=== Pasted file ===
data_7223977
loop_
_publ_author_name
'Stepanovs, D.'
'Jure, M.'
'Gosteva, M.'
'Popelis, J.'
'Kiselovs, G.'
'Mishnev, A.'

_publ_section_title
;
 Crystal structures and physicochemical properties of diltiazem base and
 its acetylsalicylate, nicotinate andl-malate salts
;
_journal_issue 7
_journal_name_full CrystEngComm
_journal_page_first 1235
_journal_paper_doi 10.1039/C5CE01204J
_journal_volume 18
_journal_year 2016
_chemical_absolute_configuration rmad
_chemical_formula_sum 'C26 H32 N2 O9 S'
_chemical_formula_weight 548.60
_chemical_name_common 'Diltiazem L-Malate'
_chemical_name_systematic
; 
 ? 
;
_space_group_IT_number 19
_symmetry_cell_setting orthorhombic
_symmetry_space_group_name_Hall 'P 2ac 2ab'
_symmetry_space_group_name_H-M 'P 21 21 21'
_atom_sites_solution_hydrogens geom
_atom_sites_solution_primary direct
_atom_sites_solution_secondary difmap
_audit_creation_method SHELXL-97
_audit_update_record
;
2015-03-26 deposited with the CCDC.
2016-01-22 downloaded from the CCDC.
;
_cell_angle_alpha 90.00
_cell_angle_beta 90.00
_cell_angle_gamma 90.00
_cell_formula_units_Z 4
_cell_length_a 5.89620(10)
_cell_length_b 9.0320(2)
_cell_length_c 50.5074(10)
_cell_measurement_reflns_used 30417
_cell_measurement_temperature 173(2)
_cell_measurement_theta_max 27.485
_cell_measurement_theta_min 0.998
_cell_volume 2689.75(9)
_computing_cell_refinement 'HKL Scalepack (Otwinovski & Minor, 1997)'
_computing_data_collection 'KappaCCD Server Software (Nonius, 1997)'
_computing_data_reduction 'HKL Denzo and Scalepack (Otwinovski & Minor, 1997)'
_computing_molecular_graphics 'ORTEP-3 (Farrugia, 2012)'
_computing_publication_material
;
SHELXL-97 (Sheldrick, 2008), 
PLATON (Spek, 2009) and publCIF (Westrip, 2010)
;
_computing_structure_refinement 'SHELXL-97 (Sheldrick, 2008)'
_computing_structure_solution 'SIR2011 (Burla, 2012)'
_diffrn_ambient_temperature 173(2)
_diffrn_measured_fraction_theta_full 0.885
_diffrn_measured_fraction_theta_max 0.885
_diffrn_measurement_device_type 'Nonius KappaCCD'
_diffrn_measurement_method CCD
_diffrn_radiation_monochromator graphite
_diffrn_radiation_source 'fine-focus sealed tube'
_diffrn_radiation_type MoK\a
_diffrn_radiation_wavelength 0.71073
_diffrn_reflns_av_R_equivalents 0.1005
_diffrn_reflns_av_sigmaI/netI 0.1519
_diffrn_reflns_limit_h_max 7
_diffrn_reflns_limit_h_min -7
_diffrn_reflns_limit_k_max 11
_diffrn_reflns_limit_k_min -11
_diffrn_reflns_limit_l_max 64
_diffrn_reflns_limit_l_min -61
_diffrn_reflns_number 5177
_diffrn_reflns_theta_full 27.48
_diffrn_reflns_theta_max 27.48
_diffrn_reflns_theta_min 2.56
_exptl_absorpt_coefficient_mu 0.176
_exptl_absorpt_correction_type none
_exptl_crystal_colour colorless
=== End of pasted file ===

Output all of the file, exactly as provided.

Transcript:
data_7223977
loop_
_publ_author_name
'Stepanovs, D.'
'Jure, M.'
'Gosteva, M.'
'Popelis, J.'
'Kiselovs, G.'
'Mishnev, A.'

_publ_section_title
;
 Crystal structures and physicochemical properties of diltiazem base and
 its acetylsalicylate, nicotinate andl-malate salts
;
_journal_issue 7
_journal_name_full CrystEngComm
_journal_page_first 1235
_journal_paper_doi 10.1039/C5CE01204J
_journal_volume 18
_journal_year 2016
_chemical_absolute_configuration rmad
_chemical_formula_sum 'C26 H32 N2 O9 S'
_chemical_formula_weight 548.60
_chemical_name_common 'Diltiazem L-Malate'
_chemical_name_systematic
; 
 ? 
;
_space_group_IT_number 19
_symmetry_cell_setting orthorhombic
_symmetry_space_group_name_Hall 'P 2ac 2ab'
_symmetry_space_group_name_H-M 'P 21 21 21'
_atom_sites_solution_hydrogens geom
_atom_sites_solution_primary direct
_atom_sites_solution_secondary difmap
_audit_creation_method SHELXL-97
_audit_update_record
;
2015-03-26 deposited with the CCDC.
2016-01-22 downloaded from the CCDC.
;
_cell_angle_alpha 90.00
_cell_angle_beta 90.00
_cell_angle_gamma 90.00
_cell_formula_units_Z 4
_cell_length_a 5.89620(10)
_cell_length_b 9.0320(2)
_cell_length_c 50.5074(10)
_cell_measurement_reflns_used 30417
_cell_measurement_temperature 173(2)
_cell_measurement_theta_max 27.485
_cell_measurement_theta_min 0.998
_cell_volume 2689.75(9)
_computing_cell_refinement 'HKL Scalepack (Otwinovski & Minor, 1997)'
_computing_data_collection 'KappaCCD Server Software (Nonius, 1997)'
_computing_data_reduction 'HKL Denzo and Scalepack (Otwinovski & Minor, 1997)'
_computing_molecular_graphics 'ORTEP-3 (Farrugia, 2012)'
_computing_publication_material
;
SHELXL-97 (Sheldrick, 2008), 
PLATON (Spek, 2009) and publCIF (Westrip, 2010)
;
_computing_structure_refinement 'SHELXL-97 (Sheldrick, 2008)'
_computing_structure_solution 'SIR2011 (Burla, 2012)'
_diffrn_ambient_temperature 173(2)
_diffrn_measured_fraction_theta_full 0.885
_diffrn_measured_fraction_theta_max 0.885
_diffrn_measurement_device_type 'Nonius KappaCCD'
_diffrn_measurement_method CCD
_diffrn_radiation_monochromator graphite
_diffrn_radiation_source 'fine-focus sealed tube'
_diffrn_radiation_type MoK\a
_diffrn_radiation_wavelength 0.71073
_diffrn_reflns_av_R_equivalents 0.1005
_diffrn_reflns_av_sigmaI/netI 0.1519
_diffrn_reflns_limit_h_max 7
_diffrn_reflns_limit_h_min -7
_diffrn_reflns_limit_k_max 11
_diffrn_reflns_limit_k_min -11
_diffrn_reflns_limit_l_max 64
_diffrn_reflns_limit_l_min -61
_diffrn_reflns_number 5177
_diffrn_reflns_theta_full 27.48
_diffrn_reflns_theta_max 27.48
_diffrn_reflns_theta_min 2.56
_exptl_absorpt_coefficient_mu 0.176
_exptl_absorpt_correction_type none
_exptl_crystal_colour colorless